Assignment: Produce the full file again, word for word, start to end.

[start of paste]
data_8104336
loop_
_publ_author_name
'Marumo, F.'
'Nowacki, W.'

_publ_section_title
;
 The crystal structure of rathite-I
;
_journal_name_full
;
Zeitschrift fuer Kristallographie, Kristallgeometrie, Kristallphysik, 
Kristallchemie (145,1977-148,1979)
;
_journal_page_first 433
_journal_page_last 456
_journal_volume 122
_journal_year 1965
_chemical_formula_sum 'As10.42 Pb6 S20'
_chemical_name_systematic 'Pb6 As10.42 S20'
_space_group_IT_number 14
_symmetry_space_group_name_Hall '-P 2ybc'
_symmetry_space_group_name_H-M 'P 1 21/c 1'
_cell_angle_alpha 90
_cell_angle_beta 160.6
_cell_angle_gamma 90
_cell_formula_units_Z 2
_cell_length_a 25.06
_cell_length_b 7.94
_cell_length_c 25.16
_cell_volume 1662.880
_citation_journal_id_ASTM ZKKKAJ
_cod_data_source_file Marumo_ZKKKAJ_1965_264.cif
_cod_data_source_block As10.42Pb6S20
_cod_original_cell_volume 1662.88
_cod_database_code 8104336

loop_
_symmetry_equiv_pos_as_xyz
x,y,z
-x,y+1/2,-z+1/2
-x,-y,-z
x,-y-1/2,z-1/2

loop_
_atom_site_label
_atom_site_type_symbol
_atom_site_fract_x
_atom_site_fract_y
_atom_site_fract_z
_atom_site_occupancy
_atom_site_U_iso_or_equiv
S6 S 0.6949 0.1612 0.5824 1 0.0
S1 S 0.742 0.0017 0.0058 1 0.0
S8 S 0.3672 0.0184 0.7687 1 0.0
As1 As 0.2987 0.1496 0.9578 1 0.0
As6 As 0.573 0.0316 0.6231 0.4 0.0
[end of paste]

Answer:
data_8104336
loop_
_publ_author_name
'Marumo, F.'
'Nowacki, W.'

_publ_section_title
;
 The crystal structure of rathite-I
;
_journal_name_full
;
Zeitschrift fuer Kristallographie, Kristallgeometrie, Kristallphysik, 
Kristallchemie (145,1977-148,1979)
;
_journal_page_first 433
_journal_page_last 456
_journal_volume 122
_journal_year 1965
_chemical_formula_sum 'As10.42 Pb6 S20'
_chemical_name_systematic 'Pb6 As10.42 S20'
_space_group_IT_number 14
_symmetry_space_group_name_Hall '-P 2ybc'
_symmetry_space_group_name_H-M 'P 1 21/c 1'
_cell_angle_alpha 90
_cell_angle_beta 160.6
_cell_angle_gamma 90
_cell_formula_units_Z 2
_cell_length_a 25.06
_cell_length_b 7.94
_cell_length_c 25.16
_cell_volume 1662.880
_citation_journal_id_ASTM ZKKKAJ
_cod_data_source_file Marumo_ZKKKAJ_1965_264.cif
_cod_data_source_block As10.42Pb6S20
_cod_original_cell_volume 1662.88
_cod_database_code 8104336

loop_
_symmetry_equiv_pos_as_xyz
x,y,z
-x,y+1/2,-z+1/2
-x,-y,-z
x,-y-1/2,z-1/2

loop_
_atom_site_label
_atom_site_type_symbol
_atom_site_fract_x
_atom_site_fract_y
_atom_site_fract_z
_atom_site_occupancy
_atom_site_U_iso_or_equiv
S6 S 0.6949 0.1612 0.5824 1 0.0
S1 S 0.742 0.0017 0.0058 1 0.0
S8 S 0.3672 0.0184 0.7687 1 0.0
As1 As 0.2987 0.1496 0.9578 1 0.0
As6 As 0.573 0.0316 0.6231 0.4 0.0